HUMN 2038 Pigments of the Imagination
Credit Points 10
Legacy Code 101752
Coordinator Madison Shakespeare Opens in new window
Description This subject is available to all Undergraduate students who have open electives. Pigments of the Imagination challenges the accepted view that there is such a thing as 'race' based on skin colour and that identity is based on it. This subject will encourage students to consider their own definitions of race and explore the view that it is an imaginary concept. Students will examine the various ways race as an imaginary concept permeates our education practices and cultural representations influencing the construction of racially classified positions for Indigenous Australians as well as all Australians. Students will be encouraged, by critically analysing a range of cultural texts to re-imagine Indigenous and Non-Indigenous relations through flipped mode of delivery supported by face to face tutorials.
School Humanities & Comm Arts
Discipline Studies In Human Society
Student Contribution Band HECS Band 4 10cp
Check your HECS Band contribution amount via the Fees page.
Level Undergraduate Level 2 subject
Restrictions Successful completion of 40 credit points of study in currently enrolled program.
- explain how race is an imaginary concept and about power;
- identify the various ways race as an imaginary concept permeates our education practices and cultural representations�f;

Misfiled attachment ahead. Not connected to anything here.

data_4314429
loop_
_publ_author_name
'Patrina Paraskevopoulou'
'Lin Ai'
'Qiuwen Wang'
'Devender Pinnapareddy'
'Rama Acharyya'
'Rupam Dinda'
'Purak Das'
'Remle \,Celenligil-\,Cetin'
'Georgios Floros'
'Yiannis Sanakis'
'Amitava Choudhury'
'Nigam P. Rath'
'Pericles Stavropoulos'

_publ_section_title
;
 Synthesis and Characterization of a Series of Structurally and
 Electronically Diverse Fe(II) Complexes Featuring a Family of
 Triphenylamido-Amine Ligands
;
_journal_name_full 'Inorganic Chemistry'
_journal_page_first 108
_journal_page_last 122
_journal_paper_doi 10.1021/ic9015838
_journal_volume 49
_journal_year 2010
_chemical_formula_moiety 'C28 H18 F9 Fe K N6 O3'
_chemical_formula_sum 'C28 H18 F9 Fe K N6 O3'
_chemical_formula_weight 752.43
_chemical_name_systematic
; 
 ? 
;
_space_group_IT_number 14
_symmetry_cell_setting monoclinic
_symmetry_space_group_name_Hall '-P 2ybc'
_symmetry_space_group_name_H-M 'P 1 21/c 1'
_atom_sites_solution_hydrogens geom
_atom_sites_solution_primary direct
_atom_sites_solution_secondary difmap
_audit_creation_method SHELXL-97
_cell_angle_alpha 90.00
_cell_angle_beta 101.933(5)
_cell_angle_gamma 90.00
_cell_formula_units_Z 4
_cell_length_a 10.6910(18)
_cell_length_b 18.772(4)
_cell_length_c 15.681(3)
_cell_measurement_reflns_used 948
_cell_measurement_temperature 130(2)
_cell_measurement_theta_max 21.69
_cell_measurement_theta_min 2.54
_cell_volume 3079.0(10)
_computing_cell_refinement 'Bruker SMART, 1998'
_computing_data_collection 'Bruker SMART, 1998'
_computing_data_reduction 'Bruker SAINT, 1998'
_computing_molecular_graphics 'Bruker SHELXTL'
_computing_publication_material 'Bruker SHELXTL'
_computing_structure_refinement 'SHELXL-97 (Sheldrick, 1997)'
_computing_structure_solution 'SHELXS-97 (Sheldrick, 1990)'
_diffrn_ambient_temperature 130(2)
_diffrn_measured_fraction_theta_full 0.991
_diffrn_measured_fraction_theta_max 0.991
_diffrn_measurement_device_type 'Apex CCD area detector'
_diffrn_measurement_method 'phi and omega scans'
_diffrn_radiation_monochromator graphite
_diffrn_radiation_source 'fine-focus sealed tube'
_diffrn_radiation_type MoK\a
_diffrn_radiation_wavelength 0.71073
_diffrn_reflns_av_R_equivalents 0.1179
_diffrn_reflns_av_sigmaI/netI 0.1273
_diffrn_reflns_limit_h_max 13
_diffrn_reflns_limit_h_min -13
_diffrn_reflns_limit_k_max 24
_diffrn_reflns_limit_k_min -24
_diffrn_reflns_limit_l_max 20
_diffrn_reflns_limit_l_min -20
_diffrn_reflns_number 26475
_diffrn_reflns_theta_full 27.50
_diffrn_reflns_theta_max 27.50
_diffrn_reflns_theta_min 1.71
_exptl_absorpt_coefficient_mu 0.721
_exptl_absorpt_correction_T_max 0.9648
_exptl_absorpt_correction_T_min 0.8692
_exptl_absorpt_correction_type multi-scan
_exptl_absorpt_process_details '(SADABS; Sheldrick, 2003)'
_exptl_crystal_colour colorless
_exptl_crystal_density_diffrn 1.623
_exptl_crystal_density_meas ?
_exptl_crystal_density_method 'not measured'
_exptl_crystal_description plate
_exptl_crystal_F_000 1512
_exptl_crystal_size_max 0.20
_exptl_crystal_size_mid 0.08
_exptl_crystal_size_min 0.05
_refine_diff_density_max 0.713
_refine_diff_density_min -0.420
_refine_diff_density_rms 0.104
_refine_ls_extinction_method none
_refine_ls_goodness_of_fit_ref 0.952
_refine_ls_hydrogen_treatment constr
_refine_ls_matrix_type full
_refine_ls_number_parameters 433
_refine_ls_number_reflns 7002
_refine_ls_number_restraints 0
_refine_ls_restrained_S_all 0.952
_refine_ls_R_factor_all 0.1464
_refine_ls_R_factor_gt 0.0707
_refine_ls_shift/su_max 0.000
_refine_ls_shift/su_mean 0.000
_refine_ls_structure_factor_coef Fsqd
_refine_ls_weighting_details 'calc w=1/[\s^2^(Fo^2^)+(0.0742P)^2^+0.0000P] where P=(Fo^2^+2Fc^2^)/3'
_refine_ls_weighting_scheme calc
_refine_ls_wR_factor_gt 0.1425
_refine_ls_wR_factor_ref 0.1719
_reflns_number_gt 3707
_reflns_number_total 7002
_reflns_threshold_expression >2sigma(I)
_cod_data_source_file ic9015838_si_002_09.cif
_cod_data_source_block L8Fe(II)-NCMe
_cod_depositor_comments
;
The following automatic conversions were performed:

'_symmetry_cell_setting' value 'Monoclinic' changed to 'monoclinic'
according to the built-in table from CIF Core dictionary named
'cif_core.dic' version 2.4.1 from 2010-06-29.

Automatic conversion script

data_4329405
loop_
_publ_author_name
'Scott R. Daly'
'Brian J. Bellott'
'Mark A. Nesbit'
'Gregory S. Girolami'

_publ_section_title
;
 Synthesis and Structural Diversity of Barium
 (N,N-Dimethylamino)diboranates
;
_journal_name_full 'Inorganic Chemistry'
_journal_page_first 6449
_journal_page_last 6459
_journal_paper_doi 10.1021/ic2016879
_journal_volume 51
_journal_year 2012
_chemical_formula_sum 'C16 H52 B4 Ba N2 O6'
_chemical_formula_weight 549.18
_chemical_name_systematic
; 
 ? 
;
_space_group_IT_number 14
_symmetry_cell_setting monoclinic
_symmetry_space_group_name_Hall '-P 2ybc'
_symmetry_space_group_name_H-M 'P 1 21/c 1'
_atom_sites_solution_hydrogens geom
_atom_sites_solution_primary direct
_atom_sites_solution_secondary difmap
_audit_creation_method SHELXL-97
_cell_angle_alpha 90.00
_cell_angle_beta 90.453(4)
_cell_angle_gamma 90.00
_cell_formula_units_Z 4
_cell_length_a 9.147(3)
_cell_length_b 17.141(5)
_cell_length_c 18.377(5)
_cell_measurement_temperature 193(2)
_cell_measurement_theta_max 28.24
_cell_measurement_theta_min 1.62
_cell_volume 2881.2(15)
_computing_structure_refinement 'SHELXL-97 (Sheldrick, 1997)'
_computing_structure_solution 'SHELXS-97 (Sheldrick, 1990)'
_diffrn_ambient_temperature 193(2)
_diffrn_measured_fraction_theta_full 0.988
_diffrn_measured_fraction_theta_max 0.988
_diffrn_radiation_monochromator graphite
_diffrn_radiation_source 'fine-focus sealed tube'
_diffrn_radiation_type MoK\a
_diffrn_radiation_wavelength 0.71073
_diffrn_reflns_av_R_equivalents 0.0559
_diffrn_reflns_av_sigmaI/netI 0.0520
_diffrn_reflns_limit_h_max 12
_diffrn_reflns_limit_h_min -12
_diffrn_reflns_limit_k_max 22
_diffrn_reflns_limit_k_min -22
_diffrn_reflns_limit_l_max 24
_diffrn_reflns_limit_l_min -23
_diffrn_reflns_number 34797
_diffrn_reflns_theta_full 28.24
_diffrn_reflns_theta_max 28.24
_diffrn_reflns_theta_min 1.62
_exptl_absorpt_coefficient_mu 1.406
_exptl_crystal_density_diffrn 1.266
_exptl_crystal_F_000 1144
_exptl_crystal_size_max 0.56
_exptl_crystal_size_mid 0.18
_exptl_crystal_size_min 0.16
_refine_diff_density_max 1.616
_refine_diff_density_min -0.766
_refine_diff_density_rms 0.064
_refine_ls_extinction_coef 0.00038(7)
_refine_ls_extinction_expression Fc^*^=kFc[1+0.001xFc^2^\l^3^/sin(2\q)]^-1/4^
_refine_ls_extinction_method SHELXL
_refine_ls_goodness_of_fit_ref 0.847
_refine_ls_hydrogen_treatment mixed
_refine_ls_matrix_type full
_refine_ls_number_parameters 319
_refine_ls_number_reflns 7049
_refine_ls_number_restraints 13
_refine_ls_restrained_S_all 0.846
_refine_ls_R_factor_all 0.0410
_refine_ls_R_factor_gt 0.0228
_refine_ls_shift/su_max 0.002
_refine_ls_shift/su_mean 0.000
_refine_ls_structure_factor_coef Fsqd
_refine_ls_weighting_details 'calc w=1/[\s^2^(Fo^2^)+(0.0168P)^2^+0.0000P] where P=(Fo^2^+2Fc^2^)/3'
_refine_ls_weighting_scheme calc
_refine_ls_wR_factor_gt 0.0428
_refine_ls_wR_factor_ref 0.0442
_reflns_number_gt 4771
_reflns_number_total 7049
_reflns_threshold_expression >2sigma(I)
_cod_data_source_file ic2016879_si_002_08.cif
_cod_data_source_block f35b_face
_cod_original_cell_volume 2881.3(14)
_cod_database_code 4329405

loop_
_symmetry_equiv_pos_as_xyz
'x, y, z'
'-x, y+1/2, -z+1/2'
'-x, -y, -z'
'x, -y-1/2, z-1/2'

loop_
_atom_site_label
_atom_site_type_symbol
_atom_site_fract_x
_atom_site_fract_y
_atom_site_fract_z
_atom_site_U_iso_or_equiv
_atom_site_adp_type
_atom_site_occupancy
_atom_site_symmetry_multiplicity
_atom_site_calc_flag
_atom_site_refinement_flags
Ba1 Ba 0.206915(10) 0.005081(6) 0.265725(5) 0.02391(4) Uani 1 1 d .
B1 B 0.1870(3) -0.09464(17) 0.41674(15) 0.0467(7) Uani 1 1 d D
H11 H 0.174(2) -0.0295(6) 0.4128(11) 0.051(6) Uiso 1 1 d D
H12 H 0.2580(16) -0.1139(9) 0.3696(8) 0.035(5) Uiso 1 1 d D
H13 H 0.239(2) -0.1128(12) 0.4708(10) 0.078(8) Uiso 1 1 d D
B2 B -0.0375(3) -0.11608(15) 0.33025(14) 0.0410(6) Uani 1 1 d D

- critically reflect on their own racialised position within Australian society;
- critically analyse the way race as an imaginary concept has impacted the lives of Australia�fs �efirst peoples�f and Indigenous and Non-Indigenous relations; and
- explore new ways of thinking and speaking/writing about difference, which challenges old race stereotypes.
What does ?erace?f mean, to whom, where and when?
The history of ?erace?f
The notion that meanings i.e. race meanings are historically and culturally contingent
The construction and perpetuation of race is about power
Cultural politics and the practices of racialisation e.g. racialised identities, racialised relationships and racism
The politics of representations of ?ethe native?f, ?ethe primitive?f
The ?ereal?f, ?ethe essentialist?f and constructivist positions about race
What does ?estrategic essentialism?f mean and to whom?
The feminist conjuncturalist approach to race
The intersections of race, gender and nation
The following table summarises the standard assessment tasks for this subject. Please note this is a guide only. Assessment tasks are regularly updated, where there is a difference your Learning Guide takes precedence.
|Critical Review||1,000 words||30||N||Individual|
|Presentation||1,000 words (for the written part) 5 minutes Presentation (per student)||35||N||Individual|
- Book of selected readings
Subject Contact Madison Shakespeare Opens in new window